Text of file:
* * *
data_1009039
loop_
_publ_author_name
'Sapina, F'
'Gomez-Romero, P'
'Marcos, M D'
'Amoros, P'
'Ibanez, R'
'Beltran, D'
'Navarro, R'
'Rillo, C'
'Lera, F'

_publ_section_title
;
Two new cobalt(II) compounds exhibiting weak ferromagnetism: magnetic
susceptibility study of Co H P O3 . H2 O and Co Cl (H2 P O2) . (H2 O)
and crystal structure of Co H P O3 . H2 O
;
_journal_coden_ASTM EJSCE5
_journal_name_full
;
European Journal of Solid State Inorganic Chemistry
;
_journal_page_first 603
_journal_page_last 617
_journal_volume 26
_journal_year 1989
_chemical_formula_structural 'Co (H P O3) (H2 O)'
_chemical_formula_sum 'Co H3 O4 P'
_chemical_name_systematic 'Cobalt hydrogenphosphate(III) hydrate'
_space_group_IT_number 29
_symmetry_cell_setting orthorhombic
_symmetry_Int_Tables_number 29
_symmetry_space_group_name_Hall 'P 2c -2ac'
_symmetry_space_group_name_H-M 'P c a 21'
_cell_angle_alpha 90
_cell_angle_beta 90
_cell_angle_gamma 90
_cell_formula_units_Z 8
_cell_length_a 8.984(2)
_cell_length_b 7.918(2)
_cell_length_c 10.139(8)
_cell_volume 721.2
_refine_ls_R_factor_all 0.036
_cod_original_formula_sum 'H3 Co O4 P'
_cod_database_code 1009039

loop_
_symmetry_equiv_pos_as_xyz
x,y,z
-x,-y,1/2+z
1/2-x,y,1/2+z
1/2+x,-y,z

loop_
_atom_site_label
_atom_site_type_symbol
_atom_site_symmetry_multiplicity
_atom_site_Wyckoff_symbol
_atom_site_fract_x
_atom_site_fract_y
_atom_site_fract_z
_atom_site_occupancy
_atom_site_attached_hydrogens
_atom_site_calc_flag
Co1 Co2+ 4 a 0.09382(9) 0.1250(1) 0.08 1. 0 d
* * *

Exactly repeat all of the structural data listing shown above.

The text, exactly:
data_1009039
loop_
_publ_author_name
'Sapina, F'
'Gomez-Romero, P'
'Marcos, M D'
'Amoros, P'
'Ibanez, R'
'Beltran, D'
'Navarro, R'
'Rillo, C'
'Lera, F'

_publ_section_title
;
Two new cobalt(II) compounds exhibiting weak ferromagnetism: magnetic
susceptibility study of Co H P O3 . H2 O and Co Cl (H2 P O2) . (H2 O)
and crystal structure of Co H P O3 . H2 O
;
_journal_coden_ASTM EJSCE5
_journal_name_full
;
European Journal of Solid State Inorganic Chemistry
;
_journal_page_first 603
_journal_page_last 617
_journal_volume 26
_journal_year 1989
_chemical_formula_structural 'Co (H P O3) (H2 O)'
_chemical_formula_sum 'Co H3 O4 P'
_chemical_name_systematic 'Cobalt hydrogenphosphate(III) hydrate'
_space_group_IT_number 29
_symmetry_cell_setting orthorhombic
_symmetry_Int_Tables_number 29
_symmetry_space_group_name_Hall 'P 2c -2ac'
_symmetry_space_group_name_H-M 'P c a 21'
_cell_angle_alpha 90
_cell_angle_beta 90
_cell_angle_gamma 90
_cell_formula_units_Z 8
_cell_length_a 8.984(2)
_cell_length_b 7.918(2)
_cell_length_c 10.139(8)
_cell_volume 721.2
_refine_ls_R_factor_all 0.036
_cod_original_formula_sum 'H3 Co O4 P'
_cod_database_code 1009039

loop_
_symmetry_equiv_pos_as_xyz
x,y,z
-x,-y,1/2+z
1/2-x,y,1/2+z
1/2+x,-y,z

loop_
_atom_site_label
_atom_site_type_symbol
_atom_site_symmetry_multiplicity
_atom_site_Wyckoff_symbol
_atom_site_fract_x
_atom_site_fract_y
_atom_site_fract_z
_atom_site_occupancy
_atom_site_attached_hydrogens
_atom_site_calc_flag
Co1 Co2+ 4 a 0.09382(9) 0.1250(1) 0.08 1. 0 d